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What is the best compression algorithm that allows random reads/writes in a file?

I know that any adaptive compression algorithms would be out of the question.

And I know huffman encoding would be out of the question.

Does anyone have a better compression algorithm that would allow random reads/writes?

I think you could use any compression algorithm if you write it in blocks, but ideally I would not like to have to decompress a whole block at a time. But if you have suggestions on an easy way to do this and how to know the block boundaries, please let me know. If this is part of your solution, please also let me know what you do when the data you want to read is across a block boundary?

In the context of your answers please assume the file in question is 100GB, and sometimes I'll want to read the first 10 bytes, and sometimes I'll want to read the last 19 bytes, and sometimes I'll want to read 17 bytes in the middle. .

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7 Answers

I am stunned at the number of responses that imply that such a thing is impossible.

Have these people never heard of "compressed file systems", which have been around since before Microsoft was sued in 1993 by Stac Electronics over compressed file system technology?

I hear that LZS and LZJB are popular algorithms for people implementing compressed file systems, which necessarily require both random-access reads and random-access writes.

Perhaps the simplest and best thing to do is to turn on file system compression for that file, and let the OS deal with the details. But if you insist on handling it manually, perhaps you can pick up some tips by reading about NTFS transparent file compression.

Also check out: "StackOverflow: Compression formats with good support for random access within archives?"

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Turning on file system compression is an excellent solution for this. –  Derek Tomes Oct 8 '12 at 22:04
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I don't know of any compression algorithm that allows random reads, never mind random writes. If you need that sort of ability, your best bet would be to compress the file in chunks rather than as a whole.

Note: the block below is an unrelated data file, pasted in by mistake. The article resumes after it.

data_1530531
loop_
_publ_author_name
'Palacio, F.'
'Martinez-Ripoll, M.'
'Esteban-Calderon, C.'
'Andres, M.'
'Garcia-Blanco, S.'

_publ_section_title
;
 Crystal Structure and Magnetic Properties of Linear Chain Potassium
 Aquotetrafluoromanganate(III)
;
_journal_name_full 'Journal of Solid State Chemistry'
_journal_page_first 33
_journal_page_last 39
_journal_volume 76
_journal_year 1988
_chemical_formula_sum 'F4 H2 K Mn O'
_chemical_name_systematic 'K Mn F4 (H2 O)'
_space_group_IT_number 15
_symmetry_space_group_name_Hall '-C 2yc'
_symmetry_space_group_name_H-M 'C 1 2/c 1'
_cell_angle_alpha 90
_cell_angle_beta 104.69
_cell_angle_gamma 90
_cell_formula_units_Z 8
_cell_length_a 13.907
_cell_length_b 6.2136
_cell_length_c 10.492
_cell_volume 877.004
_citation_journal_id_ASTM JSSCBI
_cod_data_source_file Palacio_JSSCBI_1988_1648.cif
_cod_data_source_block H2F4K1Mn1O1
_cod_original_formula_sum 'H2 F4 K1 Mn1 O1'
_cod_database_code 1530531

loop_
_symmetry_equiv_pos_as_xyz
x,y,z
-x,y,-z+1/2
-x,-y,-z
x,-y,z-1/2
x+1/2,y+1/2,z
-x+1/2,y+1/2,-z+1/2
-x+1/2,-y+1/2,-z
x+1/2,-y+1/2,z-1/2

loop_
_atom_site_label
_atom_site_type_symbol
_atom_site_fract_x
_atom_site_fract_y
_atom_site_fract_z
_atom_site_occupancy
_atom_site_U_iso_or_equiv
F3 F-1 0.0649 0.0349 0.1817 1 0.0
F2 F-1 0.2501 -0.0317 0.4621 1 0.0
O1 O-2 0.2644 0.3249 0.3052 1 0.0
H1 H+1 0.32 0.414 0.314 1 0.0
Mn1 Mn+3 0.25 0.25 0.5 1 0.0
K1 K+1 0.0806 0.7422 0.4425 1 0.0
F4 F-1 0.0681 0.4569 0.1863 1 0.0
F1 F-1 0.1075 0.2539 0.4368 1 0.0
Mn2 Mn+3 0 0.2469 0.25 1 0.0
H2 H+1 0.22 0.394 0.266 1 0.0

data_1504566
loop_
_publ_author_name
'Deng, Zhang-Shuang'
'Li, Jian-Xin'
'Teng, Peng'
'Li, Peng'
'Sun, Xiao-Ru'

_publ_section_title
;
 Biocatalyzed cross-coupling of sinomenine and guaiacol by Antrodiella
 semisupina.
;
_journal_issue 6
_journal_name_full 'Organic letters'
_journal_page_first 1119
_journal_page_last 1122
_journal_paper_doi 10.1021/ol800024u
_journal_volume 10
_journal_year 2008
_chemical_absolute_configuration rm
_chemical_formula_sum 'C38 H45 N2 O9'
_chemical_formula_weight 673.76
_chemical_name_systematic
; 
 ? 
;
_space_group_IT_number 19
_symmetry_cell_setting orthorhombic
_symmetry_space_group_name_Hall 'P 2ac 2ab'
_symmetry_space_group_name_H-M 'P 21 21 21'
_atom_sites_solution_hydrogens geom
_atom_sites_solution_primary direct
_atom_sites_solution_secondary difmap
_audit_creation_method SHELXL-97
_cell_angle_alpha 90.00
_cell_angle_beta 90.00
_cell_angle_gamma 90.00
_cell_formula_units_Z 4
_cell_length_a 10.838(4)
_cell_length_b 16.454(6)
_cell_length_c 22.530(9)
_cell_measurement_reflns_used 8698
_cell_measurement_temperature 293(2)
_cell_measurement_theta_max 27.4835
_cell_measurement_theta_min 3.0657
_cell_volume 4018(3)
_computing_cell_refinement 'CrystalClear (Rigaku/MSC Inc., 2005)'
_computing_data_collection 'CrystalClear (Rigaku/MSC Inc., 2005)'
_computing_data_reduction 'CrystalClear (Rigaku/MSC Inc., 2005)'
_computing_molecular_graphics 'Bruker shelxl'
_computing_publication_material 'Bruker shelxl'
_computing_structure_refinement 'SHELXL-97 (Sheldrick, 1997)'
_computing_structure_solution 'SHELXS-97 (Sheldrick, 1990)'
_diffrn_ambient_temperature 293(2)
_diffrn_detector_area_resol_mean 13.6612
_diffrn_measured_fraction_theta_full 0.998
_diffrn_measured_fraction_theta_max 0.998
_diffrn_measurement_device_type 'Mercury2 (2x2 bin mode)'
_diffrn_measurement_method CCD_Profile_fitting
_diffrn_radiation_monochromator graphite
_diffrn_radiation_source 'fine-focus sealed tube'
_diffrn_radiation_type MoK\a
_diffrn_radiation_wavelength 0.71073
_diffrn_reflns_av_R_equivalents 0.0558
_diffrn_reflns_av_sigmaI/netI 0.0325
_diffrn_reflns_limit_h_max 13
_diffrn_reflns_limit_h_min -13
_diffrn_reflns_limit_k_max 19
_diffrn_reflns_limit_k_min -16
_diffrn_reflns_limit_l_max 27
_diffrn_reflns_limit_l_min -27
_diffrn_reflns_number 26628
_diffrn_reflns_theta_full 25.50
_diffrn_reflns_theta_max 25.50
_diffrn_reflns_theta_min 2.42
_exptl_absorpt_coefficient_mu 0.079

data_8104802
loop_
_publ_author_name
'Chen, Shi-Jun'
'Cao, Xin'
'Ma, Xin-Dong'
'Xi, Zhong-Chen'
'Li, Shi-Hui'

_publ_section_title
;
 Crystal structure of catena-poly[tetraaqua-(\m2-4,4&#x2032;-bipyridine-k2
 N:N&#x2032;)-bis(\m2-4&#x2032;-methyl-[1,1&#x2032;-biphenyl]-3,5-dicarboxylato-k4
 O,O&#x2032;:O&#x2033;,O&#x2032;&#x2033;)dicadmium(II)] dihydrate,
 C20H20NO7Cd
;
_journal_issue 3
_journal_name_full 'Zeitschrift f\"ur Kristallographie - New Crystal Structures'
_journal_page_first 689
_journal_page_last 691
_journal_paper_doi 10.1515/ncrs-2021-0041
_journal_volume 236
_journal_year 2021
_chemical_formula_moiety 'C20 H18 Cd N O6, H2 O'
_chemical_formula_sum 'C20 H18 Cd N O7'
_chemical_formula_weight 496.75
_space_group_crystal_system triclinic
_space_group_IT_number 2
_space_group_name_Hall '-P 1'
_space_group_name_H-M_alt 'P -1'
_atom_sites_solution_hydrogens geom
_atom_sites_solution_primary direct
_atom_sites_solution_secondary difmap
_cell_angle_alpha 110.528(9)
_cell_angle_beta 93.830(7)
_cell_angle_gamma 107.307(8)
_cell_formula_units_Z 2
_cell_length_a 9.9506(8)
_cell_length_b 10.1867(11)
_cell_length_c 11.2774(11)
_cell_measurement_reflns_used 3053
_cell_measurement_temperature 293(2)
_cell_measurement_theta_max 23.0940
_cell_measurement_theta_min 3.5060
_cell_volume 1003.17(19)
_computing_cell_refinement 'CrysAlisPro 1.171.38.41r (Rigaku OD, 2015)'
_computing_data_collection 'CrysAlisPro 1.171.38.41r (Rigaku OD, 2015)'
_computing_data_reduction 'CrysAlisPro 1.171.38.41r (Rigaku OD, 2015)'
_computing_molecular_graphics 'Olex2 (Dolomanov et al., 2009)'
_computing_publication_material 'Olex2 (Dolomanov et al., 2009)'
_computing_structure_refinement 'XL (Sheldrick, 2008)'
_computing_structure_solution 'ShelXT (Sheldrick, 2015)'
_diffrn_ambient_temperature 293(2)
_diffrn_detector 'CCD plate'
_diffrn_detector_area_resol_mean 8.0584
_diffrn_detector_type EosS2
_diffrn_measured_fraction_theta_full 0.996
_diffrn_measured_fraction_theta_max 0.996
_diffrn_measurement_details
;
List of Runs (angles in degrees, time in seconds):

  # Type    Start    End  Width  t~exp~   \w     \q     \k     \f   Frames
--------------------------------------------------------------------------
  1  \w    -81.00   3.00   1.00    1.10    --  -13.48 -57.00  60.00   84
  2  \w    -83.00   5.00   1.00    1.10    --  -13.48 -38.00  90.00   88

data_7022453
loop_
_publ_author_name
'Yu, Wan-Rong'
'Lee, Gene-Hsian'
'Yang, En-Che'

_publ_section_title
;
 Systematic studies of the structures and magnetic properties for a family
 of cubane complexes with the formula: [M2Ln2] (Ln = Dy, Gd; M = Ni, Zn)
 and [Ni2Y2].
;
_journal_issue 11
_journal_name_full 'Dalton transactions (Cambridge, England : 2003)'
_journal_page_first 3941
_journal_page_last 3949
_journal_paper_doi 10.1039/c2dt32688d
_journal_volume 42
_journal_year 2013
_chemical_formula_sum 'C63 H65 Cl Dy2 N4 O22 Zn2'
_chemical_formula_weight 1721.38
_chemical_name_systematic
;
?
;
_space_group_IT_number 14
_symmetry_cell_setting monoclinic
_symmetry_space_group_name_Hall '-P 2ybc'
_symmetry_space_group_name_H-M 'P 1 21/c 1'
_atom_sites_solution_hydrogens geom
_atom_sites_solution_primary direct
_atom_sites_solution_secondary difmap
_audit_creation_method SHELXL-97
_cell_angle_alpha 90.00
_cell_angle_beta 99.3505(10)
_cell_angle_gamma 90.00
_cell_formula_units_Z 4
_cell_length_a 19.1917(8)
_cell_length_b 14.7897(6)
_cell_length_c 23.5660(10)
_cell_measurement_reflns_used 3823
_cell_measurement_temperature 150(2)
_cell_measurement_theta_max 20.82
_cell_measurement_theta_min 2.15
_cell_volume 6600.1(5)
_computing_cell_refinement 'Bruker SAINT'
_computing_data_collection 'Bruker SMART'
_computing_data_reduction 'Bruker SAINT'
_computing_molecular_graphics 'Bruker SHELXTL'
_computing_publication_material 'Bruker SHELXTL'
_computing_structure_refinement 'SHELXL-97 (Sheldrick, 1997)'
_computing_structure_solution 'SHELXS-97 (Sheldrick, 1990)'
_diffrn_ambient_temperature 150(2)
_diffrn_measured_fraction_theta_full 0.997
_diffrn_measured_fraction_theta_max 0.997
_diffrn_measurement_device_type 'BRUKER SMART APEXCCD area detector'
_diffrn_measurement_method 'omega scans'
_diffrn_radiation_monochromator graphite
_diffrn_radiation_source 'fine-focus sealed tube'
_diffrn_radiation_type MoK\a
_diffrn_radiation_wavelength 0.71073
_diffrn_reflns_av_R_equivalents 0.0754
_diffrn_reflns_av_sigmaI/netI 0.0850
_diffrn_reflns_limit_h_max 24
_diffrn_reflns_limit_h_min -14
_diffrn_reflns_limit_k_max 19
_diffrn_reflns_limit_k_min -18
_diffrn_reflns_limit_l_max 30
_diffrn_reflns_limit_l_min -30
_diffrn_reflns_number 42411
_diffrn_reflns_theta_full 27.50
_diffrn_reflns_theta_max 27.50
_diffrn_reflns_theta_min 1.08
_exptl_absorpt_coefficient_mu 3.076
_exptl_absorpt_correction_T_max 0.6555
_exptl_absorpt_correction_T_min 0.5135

e.g.
We'll look at the read-only case first. Let's say you break up your file into 8K chunks. You compress each chunk and store each compressed chunk sequentially. You will need to record where each compressed chunk is stored and how big it is. Then, say you need to read N bytes starting at offset O. You will need to figure out which chunk it's in (O / 8K), decompress that chunk and grab those bytes. The data you need may span multiple chunks, so you have to deal with that scenario.

Things get complicated when you want to be able to write to the compressed file. You have to deal with compressed chunks getting bigger and smaller. You may need to add some extra padding to each chunk in case it expands (it's still the same size uncompressed, but different data will compress to different sizes). You may even need to move chunks if the compressed data is too big to fit back in the original space it was given.

This is basically how compressed file systems work. You might be better off turning on file system compression for your files and just read/write to them normally.

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I had posted an answer about Huffman coding. Reading your response made me pause and think about how Huffman coding is done, and you're right, random writes would spoil the encoding. –  Bill the Lizard Oct 25 '08 at 13:55
    
In the case of writes you will never need extra padding. You just will have to re-compress both blocks who share the boundary that is crossed. This is because there is no API that will insert data into a position of a file. –  Brian R. Bondy Oct 25 '08 at 13:57
    
@Brian R. Bondy: Surely writes are worse than that because they can change the size of the compressed file (even if the uncompressed data remains the same size). –  Hugh Allen Oct 25 '08 at 14:07
    
Ah right, thanks Hugh. –  Brian R. Bondy Oct 25 '08 at 14:18
    
@Brian - I was thinking you could remap the block to a different position in the file. –  Ferruccio Oct 25 '08 at 14:20
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A dictionary-based compression scheme, with each dictionary entry's code being encoded with the same size, will result in being able to begin reading at any multiple of the code size, and writes and updates are easy if the codes make no use of their context/neighbors.